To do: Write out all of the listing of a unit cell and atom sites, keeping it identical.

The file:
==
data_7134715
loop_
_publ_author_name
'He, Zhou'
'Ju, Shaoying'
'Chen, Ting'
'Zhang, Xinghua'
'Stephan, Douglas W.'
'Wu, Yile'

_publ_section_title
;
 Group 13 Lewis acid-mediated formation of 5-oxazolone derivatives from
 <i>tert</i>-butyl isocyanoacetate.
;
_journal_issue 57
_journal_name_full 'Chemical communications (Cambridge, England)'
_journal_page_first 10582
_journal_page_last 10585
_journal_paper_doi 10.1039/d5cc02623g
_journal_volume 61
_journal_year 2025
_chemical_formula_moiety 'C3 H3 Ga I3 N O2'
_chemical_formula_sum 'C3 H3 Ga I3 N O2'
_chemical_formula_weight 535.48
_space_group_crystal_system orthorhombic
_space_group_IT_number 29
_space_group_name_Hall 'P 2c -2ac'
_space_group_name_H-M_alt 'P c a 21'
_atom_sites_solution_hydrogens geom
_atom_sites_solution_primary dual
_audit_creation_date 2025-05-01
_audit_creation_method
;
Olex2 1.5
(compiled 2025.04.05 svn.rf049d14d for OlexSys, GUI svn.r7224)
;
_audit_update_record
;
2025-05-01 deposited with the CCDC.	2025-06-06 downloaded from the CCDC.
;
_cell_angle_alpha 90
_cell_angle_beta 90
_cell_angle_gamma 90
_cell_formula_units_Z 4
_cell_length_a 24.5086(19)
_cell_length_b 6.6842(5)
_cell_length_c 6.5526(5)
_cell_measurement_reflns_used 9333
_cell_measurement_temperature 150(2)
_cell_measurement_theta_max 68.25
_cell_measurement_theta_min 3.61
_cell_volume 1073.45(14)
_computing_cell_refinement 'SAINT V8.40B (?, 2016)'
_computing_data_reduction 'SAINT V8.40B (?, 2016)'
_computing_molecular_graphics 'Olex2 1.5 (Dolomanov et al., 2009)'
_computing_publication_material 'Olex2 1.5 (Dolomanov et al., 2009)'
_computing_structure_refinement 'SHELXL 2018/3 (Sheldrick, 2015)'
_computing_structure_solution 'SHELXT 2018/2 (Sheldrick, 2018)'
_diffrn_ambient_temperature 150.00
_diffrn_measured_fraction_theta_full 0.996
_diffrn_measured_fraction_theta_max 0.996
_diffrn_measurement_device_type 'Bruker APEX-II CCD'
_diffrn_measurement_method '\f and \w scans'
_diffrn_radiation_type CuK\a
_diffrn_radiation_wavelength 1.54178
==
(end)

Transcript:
data_7134715
loop_
_publ_author_name
'He, Zhou'
'Ju, Shaoying'
'Chen, Ting'
'Zhang, Xinghua'
'Stephan, Douglas W.'
'Wu, Yile'

_publ_section_title
;
 Group 13 Lewis acid-mediated formation of 5-oxazolone derivatives from
 <i>tert</i>-butyl isocyanoacetate.
;
_journal_issue 57
_journal_name_full 'Chemical communications (Cambridge, England)'
_journal_page_first 10582
_journal_page_last 10585
_journal_paper_doi 10.1039/d5cc02623g
_journal_volume 61
_journal_year 2025
_chemical_formula_moiety 'C3 H3 Ga I3 N O2'
_chemical_formula_sum 'C3 H3 Ga I3 N O2'
_chemical_formula_weight 535.48
_space_group_crystal_system orthorhombic
_space_group_IT_number 29
_space_group_name_Hall 'P 2c -2ac'
_space_group_name_H-M_alt 'P c a 21'
_atom_sites_solution_hydrogens geom
_atom_sites_solution_primary dual
_audit_creation_date 2025-05-01
_audit_creation_method
;
Olex2 1.5
(compiled 2025.04.05 svn.rf049d14d for OlexSys, GUI svn.r7224)
;
_audit_update_record
;
2025-05-01 deposited with the CCDC.	2025-06-06 downloaded from the CCDC.
;
_cell_angle_alpha 90
_cell_angle_beta 90
_cell_angle_gamma 90
_cell_formula_units_Z 4
_cell_length_a 24.5086(19)
_cell_length_b 6.6842(5)
_cell_length_c 6.5526(5)
_cell_measurement_reflns_used 9333
_cell_measurement_temperature 150(2)
_cell_measurement_theta_max 68.25
_cell_measurement_theta_min 3.61
_cell_volume 1073.45(14)
_computing_cell_refinement 'SAINT V8.40B (?, 2016)'
_computing_data_reduction 'SAINT V8.40B (?, 2016)'
_computing_molecular_graphics 'Olex2 1.5 (Dolomanov et al., 2009)'
_computing_publication_material 'Olex2 1.5 (Dolomanov et al., 2009)'
_computing_structure_refinement 'SHELXL 2018/3 (Sheldrick, 2015)'
_computing_structure_solution 'SHELXT 2018/2 (Sheldrick, 2018)'
_diffrn_ambient_temperature 150.00
_diffrn_measured_fraction_theta_full 0.996
_diffrn_measured_fraction_theta_max 0.996
_diffrn_measurement_device_type 'Bruker APEX-II CCD'
_diffrn_measurement_method '\f and \w scans'
_diffrn_radiation_type CuK\a
_diffrn_radiation_wavelength 1.54178